A CIA agent, a naive young filmmaker, a dilettante heir and a lost Mayan temple form the basis of Ned Beauman’s latest, and arguably most impressive, novel. Two rival expeditions set off from the United States to the jungles of Honduras to find the temple — one with the intention of using it as a location in which to film an absurd comedy, the other determined to disassemble it and take it back to New York.
The two sides clash, each refusing to give way. The weeks roll into years; and life around the temple, populated with a disparate and distinct array of characters, steadily deteriorates into greater savagery. Meanwhile, Zonulet, rogue CIA agent (and primary narrator), under internal investigation, needs to unlock the secrets of the temple to prove his innocence.
Madness is Better than Defeat is then, above all, a typical Ned Beauman work. It’s all there: the convoluted plot, here compounded by shifts from first- to third- (and even briefly second-) person narration, to switches from the formal to the epistolary novel, to some playful Dickensian names.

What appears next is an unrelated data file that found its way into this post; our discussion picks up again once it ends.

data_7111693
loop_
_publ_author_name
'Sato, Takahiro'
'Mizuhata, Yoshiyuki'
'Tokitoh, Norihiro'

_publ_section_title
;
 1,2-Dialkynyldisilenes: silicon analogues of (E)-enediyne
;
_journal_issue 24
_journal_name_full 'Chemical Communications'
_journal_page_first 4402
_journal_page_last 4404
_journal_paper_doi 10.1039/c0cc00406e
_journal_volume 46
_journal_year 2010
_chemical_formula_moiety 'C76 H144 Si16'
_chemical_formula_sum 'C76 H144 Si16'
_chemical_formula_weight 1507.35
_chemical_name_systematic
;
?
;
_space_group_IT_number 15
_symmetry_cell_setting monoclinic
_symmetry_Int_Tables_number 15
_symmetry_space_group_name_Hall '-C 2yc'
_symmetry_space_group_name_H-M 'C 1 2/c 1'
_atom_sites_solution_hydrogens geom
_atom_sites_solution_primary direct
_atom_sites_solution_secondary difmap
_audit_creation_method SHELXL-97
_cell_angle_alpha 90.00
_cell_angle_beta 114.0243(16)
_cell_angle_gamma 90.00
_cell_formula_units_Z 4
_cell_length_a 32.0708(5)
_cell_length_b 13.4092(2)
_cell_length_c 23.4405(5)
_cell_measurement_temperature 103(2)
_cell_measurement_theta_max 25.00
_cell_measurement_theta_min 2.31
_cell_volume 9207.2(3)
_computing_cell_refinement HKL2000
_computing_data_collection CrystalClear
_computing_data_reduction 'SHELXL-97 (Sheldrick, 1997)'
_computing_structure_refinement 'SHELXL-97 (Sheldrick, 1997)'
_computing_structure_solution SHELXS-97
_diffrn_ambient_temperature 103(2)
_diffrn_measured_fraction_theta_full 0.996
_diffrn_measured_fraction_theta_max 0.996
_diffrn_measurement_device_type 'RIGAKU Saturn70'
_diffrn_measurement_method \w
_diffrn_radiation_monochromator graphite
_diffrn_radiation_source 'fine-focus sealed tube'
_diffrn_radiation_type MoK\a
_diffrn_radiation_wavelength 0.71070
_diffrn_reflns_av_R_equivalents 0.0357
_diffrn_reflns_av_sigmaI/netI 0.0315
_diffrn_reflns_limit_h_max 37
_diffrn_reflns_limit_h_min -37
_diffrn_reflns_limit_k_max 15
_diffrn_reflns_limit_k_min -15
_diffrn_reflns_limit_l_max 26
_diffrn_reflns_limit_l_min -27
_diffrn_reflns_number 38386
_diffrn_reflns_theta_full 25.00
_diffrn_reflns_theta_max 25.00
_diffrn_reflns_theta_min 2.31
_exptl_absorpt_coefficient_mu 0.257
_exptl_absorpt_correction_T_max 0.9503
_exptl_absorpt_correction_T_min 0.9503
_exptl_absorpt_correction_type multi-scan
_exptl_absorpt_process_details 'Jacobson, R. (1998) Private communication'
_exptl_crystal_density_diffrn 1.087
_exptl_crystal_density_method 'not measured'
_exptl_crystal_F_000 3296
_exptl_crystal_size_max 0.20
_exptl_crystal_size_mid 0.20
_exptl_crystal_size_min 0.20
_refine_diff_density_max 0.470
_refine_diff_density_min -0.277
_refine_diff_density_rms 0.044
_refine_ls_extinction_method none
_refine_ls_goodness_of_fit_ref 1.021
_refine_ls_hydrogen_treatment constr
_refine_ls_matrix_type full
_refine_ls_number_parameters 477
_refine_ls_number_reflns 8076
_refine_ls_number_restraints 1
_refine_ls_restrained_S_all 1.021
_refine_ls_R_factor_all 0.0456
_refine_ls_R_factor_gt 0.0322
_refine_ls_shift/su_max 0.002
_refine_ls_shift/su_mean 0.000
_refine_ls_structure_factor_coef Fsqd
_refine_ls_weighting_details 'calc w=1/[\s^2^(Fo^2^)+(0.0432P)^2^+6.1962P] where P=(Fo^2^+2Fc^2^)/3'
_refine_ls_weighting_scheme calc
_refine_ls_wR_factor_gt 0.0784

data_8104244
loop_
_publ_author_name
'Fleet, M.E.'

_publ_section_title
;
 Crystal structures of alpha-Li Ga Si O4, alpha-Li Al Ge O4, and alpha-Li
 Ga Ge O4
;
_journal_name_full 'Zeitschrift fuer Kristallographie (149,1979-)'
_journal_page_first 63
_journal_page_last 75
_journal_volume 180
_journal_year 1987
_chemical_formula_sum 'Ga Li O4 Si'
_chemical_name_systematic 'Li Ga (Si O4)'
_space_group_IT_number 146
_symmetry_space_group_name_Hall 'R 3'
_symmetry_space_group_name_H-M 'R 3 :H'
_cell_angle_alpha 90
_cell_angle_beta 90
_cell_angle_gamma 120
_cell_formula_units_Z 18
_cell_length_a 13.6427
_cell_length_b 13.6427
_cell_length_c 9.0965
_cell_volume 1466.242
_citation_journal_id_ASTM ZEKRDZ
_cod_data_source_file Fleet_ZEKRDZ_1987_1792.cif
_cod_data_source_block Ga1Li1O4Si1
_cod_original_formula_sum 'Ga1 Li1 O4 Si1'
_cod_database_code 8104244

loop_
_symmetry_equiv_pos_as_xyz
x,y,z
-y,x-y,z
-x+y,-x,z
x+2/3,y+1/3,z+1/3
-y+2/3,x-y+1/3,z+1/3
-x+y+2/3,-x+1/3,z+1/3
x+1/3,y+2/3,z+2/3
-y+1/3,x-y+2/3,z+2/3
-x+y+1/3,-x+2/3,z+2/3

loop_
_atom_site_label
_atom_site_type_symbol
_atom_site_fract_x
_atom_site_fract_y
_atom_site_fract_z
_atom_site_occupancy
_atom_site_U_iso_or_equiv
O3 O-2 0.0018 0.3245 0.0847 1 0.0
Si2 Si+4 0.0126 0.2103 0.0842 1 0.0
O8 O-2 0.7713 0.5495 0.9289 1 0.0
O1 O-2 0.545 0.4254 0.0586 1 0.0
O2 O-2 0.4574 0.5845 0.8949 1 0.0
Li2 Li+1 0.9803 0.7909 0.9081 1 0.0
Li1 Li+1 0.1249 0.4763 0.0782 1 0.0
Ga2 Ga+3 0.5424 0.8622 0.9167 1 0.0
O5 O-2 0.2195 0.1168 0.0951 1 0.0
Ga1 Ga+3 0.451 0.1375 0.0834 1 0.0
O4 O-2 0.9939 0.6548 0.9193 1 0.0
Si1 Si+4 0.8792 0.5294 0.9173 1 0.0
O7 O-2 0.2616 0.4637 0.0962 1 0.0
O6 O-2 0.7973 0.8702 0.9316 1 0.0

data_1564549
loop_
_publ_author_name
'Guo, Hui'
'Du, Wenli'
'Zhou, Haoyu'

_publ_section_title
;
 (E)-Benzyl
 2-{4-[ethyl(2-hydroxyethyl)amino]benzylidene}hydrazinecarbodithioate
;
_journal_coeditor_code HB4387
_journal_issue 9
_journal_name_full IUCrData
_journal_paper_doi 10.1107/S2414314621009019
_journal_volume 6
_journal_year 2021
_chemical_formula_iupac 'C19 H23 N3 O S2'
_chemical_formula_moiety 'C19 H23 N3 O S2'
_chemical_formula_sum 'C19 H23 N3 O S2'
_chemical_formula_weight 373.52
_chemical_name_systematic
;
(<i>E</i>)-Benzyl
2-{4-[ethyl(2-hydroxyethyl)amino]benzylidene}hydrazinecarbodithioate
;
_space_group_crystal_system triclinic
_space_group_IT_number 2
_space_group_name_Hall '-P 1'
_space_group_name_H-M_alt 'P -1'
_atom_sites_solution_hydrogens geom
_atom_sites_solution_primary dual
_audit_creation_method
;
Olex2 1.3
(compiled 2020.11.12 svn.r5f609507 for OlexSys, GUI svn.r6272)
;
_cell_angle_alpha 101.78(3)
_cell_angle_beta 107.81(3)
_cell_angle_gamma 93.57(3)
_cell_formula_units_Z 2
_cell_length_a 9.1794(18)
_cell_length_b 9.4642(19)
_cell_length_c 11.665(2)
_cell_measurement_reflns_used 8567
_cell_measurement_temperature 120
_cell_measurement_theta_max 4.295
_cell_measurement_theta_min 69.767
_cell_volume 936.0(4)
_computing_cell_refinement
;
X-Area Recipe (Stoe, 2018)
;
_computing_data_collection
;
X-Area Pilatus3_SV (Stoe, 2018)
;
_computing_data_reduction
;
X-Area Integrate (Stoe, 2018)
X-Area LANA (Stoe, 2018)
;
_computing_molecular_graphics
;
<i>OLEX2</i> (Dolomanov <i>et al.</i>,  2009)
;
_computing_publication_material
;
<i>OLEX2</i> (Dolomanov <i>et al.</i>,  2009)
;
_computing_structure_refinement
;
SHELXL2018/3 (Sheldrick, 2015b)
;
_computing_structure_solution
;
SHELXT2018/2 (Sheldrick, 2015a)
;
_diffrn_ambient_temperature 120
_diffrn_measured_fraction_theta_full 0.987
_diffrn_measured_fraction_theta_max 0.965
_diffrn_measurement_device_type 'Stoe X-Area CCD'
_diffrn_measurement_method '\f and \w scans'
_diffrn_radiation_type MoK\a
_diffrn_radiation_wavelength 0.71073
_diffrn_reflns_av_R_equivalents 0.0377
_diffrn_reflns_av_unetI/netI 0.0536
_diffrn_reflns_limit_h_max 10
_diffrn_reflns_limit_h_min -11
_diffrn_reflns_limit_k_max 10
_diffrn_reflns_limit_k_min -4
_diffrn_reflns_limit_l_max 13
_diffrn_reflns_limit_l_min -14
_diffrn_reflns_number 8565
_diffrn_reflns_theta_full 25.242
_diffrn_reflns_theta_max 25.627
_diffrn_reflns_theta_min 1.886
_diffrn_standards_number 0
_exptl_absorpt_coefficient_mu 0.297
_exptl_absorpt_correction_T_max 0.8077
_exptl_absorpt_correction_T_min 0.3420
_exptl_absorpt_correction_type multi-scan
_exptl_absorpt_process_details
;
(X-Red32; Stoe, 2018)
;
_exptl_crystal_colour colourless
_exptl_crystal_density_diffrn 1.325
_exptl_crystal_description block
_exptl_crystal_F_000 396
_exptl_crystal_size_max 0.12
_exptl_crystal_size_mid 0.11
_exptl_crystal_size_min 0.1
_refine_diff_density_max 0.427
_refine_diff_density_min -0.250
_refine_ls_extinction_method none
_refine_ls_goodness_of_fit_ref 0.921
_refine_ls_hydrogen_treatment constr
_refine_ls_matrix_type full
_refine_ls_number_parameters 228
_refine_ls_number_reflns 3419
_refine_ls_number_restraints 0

It is also displays literary self-awareness. Much of the action around the temple brings to mind a more sophisticated and tamer version of Lord of the Flies. Meanwhile, the book’s early action sees the young director, Jervis Whelt, summoned by the reclusive Hollywood studio head, Arnold Spindler (a man with more than a touch of the Howard Hughes about him), who promptly tells Whelt that he is being sent into the jungle. It is a beautiful set piece that cannot help but bring to mind William Boot’s dispatch to cover ‘a very promising little war’ in the fictional Ishmaelia (based on Ethiopia) at the behest of the newspaper tycoon Lord Copper in Evelyn Waugh’s Scoop.